Ode to the coastal woodland

The season has changed.  The distinct fresh bite in the morning air is gone.  The sun rises earlier.  The air is more humid and it’s definitely hotter.  But there remains a cooling afternoon breeze so the weather is still perfect for taking a walk.

At first glance the coastal woodlands near my home seem sparse and without colour; nothing could be further from the truth.

I headed out for my walk and my iPod went flat so I was forced to take a slower more observant pace as I headed out along the track.  I have always found the patterns of nature amazing; the curvature of a leaf as it unfurls, the crackled texture of bark or the discoloration of foliage as a plant dies . . .

I was able to relish in the sight of kapok flowers, grevillea combs, turkey bush and pandanus; all bursting with colour which I struggled to capture in my photo essay.  I also saw a bower bird’s nest and many green ant nests which had neatly stuck leaves together for shelter, many brightly coloured parrots and a spectacular golden orb spider . . .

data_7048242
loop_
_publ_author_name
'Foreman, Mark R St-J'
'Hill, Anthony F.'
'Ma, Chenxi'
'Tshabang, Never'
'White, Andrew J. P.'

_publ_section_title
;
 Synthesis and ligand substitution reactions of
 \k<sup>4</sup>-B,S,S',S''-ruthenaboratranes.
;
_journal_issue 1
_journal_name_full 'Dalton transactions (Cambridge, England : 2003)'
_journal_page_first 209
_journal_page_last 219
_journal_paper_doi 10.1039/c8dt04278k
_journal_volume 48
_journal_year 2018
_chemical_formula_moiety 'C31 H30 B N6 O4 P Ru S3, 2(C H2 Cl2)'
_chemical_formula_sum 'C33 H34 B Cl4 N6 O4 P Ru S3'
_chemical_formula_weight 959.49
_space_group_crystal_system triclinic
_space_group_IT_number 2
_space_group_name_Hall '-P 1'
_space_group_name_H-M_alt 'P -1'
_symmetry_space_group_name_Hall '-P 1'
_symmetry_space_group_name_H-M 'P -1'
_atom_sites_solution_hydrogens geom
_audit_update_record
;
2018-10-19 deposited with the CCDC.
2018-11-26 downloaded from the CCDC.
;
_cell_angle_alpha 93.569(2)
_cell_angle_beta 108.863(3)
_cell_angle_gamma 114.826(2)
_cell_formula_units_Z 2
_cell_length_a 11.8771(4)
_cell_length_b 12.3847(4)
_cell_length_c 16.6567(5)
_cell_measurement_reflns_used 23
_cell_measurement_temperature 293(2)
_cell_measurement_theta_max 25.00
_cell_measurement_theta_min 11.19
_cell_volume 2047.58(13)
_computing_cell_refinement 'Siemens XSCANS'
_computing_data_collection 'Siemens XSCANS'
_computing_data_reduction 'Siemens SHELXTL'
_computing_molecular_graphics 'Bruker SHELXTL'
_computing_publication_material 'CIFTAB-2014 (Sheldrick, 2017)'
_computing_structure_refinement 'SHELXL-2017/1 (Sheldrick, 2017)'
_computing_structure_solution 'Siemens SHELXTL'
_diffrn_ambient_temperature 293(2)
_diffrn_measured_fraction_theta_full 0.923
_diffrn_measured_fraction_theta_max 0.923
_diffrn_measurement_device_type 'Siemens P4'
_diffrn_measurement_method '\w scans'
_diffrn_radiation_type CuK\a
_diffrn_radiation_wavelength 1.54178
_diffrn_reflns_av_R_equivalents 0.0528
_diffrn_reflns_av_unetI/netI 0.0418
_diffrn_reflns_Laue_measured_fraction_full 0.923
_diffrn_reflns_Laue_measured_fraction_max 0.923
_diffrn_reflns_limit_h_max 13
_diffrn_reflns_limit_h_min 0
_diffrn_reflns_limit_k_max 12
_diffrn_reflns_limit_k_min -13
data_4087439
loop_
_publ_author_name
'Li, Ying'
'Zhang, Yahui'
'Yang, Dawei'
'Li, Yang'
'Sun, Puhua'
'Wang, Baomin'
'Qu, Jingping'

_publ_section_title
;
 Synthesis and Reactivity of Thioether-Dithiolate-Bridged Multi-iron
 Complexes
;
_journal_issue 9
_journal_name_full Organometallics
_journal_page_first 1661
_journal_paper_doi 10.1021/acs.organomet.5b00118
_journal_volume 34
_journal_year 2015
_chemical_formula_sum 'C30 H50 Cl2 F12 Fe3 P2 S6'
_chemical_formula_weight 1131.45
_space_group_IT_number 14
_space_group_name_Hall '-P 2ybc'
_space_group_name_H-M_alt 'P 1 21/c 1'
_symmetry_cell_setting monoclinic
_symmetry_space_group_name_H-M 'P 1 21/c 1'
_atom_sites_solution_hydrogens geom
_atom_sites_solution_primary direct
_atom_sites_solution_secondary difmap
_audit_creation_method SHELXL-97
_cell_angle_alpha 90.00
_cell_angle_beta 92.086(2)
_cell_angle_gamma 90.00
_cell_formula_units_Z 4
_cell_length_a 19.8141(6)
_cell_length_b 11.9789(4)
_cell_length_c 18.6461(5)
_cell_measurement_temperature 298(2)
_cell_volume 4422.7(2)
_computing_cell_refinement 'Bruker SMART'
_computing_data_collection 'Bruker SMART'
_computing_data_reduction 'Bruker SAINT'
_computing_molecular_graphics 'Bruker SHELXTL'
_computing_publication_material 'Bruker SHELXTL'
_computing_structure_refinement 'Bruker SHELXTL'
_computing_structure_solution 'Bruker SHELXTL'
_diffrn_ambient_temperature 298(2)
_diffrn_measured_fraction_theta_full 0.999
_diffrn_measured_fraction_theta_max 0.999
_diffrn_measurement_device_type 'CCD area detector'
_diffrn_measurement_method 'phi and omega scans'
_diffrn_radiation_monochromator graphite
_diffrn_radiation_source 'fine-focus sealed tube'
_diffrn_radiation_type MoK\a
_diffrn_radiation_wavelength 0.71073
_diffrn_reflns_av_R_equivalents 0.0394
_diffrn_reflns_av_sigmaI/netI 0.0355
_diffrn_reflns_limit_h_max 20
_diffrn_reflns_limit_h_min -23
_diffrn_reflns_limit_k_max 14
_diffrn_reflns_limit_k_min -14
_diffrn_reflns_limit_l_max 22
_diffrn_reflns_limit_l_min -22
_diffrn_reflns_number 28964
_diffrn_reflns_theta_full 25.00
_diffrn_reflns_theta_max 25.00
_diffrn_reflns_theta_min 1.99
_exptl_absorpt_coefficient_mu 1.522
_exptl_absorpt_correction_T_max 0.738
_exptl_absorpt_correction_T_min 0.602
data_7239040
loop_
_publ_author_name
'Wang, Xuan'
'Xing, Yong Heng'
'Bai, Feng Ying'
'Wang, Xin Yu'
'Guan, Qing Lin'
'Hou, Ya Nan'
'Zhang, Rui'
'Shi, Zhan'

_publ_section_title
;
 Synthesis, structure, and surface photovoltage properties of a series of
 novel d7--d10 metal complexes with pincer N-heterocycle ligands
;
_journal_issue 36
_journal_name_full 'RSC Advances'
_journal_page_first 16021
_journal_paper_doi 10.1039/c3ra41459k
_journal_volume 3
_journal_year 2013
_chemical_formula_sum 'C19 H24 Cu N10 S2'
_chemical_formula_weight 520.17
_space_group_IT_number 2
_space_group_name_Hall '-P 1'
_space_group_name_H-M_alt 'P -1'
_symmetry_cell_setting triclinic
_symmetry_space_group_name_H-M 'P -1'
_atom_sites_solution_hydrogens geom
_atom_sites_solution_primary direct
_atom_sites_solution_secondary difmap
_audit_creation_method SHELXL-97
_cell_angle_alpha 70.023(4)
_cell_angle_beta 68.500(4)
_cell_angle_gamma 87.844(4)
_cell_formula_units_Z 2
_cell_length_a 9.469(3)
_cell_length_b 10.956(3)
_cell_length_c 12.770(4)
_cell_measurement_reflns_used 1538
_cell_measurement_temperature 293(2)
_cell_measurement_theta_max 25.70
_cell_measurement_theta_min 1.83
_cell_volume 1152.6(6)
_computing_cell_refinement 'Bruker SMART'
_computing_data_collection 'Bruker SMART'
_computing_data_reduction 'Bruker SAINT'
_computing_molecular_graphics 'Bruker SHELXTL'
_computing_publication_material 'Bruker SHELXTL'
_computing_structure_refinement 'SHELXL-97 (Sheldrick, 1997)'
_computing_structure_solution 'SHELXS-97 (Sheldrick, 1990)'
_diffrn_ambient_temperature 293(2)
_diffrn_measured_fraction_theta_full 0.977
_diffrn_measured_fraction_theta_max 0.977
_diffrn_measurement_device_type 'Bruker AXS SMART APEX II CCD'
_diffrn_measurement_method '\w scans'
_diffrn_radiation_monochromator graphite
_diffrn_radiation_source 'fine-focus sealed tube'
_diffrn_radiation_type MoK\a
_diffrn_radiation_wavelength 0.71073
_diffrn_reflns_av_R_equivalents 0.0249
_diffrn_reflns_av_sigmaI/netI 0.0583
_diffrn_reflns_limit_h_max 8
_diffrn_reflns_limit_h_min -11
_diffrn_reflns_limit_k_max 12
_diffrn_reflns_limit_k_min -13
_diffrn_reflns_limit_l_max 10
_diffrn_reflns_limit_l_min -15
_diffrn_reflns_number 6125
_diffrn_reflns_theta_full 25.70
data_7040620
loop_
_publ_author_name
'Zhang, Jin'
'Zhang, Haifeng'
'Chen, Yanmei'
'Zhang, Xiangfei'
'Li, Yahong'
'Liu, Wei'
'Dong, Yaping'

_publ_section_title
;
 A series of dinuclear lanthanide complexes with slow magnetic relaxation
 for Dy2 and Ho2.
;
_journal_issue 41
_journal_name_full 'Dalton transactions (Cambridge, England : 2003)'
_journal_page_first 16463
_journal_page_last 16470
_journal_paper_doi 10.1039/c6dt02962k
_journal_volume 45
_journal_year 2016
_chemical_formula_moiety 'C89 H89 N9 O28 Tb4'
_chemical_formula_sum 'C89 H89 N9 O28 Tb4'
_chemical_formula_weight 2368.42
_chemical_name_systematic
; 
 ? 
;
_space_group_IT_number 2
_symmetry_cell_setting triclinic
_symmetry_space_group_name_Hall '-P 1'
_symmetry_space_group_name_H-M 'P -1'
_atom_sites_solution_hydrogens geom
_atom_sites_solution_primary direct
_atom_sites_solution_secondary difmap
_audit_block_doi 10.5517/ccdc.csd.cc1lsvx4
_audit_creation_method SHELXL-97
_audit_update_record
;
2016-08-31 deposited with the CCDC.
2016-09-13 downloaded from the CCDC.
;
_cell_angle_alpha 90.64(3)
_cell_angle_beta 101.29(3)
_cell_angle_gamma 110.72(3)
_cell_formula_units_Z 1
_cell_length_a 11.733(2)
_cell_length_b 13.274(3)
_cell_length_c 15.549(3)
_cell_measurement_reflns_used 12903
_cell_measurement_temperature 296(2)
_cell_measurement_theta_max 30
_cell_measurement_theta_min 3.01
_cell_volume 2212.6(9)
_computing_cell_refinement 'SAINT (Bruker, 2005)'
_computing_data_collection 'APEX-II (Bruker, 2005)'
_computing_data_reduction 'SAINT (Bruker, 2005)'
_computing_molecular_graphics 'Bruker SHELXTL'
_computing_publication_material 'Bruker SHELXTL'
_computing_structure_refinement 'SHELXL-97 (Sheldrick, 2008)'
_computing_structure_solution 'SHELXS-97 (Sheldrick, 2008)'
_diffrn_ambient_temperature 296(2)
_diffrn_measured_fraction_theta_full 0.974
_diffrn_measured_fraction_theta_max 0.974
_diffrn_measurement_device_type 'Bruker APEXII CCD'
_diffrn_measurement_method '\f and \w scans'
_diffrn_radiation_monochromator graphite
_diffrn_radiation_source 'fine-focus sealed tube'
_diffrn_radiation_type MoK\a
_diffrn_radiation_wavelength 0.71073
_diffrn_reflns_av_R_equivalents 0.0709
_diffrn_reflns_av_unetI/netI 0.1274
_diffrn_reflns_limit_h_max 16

This walking track which is less than a kilometre from my home is rich in colour, sound and diversity.  Having my iPod working wouldn’t have meant I would have missed it but I would not have been as immersed in it.  I was forced to take the time to observe and wonder.  I was doing the tropical equivalent of stopping to ‘smell the roses’.

The best part was that I didn’t see another person!

What has slowed you down recently?  What part of your environment caught your eye?

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